The other day, on a Manhattan sidewalk, I ran into a former colleague and asked her what she was doing these days. She shrugged: “I’m in limbo.”
When I looked her up later to connect online, her LinkedIn profile listed her as CEO of her own consulting firm. That didn’t sound like limbo to me, until I saw the fine print: “self-employed, myself only.” Scrolling through the rest of my contacts, I noticed that quite a few people in my professional orbit had titles like “president” or “founder” or “principal.” Some of these people, I know, are doing quite well; others are barely making it.
These days, being your own boss can mean any number of things: running a thriving business with employees and profits, landing steady gigs as a consultant, working the same job you used to have but with no benefits, or prettified unemployment and a life in limbo.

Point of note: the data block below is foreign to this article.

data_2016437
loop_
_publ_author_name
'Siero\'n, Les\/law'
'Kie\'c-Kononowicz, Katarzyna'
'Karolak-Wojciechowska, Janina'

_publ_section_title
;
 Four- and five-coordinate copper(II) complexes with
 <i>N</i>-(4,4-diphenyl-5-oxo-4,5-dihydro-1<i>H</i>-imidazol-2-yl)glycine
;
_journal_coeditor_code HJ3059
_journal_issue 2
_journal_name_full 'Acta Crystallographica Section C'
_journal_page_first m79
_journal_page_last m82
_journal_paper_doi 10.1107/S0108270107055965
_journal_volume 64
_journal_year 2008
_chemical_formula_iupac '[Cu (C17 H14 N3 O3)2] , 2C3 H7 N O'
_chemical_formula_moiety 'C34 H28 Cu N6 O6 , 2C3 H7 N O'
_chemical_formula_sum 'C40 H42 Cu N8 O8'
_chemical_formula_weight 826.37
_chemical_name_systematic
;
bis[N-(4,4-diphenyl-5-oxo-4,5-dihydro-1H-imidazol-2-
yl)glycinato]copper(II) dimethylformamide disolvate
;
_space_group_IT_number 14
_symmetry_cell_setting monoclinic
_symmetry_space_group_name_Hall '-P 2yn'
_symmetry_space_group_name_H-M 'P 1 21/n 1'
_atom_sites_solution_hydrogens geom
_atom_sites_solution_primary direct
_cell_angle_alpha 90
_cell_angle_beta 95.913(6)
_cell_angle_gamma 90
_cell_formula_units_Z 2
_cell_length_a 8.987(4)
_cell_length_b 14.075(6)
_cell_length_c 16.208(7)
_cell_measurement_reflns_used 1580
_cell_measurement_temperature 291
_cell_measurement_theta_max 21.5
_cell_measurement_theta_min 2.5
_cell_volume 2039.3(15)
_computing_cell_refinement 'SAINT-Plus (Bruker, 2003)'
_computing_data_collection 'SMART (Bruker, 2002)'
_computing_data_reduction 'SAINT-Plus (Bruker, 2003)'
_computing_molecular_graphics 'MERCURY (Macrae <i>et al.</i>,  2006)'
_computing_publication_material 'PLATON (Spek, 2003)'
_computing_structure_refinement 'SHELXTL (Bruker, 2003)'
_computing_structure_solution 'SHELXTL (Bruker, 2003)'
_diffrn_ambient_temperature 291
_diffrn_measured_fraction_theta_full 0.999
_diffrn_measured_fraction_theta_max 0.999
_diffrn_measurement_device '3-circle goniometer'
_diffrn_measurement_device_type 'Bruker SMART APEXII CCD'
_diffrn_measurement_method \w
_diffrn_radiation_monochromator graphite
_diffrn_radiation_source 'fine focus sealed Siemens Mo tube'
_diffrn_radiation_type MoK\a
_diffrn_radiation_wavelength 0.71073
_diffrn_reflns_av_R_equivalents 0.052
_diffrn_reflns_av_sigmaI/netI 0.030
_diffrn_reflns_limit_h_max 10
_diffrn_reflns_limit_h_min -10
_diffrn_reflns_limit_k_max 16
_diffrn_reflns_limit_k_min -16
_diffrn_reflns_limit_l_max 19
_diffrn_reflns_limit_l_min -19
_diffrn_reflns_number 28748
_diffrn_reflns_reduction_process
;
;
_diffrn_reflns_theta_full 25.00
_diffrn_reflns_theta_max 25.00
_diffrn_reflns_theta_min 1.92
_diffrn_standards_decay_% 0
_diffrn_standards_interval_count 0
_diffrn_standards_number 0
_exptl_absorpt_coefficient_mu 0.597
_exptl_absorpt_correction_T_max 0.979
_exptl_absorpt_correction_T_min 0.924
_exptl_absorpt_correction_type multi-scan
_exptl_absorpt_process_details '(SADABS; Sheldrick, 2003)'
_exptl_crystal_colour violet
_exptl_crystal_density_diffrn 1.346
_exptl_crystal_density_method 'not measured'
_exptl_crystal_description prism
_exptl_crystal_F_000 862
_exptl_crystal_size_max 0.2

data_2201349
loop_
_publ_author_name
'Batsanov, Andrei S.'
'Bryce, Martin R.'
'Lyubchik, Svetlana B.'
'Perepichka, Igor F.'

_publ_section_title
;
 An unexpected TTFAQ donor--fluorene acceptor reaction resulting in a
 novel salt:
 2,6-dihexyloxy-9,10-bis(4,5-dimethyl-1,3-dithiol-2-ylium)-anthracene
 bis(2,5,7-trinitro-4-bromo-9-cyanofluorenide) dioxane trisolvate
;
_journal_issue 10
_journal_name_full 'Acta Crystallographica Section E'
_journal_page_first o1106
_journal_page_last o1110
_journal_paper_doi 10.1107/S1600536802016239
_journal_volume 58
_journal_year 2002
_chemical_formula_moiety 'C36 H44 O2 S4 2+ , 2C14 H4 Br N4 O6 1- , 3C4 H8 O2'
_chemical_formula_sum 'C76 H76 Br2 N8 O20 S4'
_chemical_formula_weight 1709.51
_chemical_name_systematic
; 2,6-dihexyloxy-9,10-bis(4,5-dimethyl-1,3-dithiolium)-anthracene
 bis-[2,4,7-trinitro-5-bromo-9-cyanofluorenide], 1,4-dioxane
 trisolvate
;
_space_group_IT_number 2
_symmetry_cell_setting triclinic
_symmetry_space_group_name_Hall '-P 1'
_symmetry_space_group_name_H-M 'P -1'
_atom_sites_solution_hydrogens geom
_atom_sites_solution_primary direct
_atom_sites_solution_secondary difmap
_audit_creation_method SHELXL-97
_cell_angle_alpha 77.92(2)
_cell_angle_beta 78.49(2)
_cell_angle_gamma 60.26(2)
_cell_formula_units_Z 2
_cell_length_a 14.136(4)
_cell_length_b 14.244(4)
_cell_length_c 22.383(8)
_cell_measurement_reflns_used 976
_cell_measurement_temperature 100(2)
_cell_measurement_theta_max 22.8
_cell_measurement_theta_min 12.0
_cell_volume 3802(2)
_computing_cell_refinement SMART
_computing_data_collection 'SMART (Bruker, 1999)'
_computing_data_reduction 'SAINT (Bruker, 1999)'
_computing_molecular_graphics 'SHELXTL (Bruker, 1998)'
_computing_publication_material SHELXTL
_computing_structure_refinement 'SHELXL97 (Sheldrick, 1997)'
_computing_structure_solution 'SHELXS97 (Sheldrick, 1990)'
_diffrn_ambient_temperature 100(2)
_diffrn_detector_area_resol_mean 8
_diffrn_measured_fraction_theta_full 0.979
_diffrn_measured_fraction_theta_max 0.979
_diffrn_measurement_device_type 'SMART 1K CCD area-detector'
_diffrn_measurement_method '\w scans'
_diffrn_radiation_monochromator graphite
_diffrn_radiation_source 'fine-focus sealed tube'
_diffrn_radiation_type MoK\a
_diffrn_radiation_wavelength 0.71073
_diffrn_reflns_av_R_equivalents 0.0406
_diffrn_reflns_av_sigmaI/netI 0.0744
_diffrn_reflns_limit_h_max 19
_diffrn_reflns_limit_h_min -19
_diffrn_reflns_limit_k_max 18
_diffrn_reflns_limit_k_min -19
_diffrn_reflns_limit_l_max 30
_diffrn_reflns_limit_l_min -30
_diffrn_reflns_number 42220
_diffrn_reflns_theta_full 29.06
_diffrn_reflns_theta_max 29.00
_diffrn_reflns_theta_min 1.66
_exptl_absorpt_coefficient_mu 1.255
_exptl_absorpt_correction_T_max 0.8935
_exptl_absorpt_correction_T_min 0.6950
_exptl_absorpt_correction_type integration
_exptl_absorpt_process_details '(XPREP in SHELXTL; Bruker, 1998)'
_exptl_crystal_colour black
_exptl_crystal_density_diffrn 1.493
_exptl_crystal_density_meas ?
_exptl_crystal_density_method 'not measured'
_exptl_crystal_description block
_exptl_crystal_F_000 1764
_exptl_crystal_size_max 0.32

Even government statisticians are hazy about Americans without traditional jobs. The U.S. Department of Labor reports that about 15 million people are currently self-employed. But this category is broad: It includes a wide mix of “unincorporated” workers—like a freelance writer always hustling the next gig or a software engineer who’s been working for Microsoft for years on contract. It also includes people who’ve incorporated their one-person businesses—like, say, a candy-store owner or an accountant. Scott Shane, a business professor at Case Western Reserve University, estimates that 40 percent of Americans will be self-employed at some point in their life.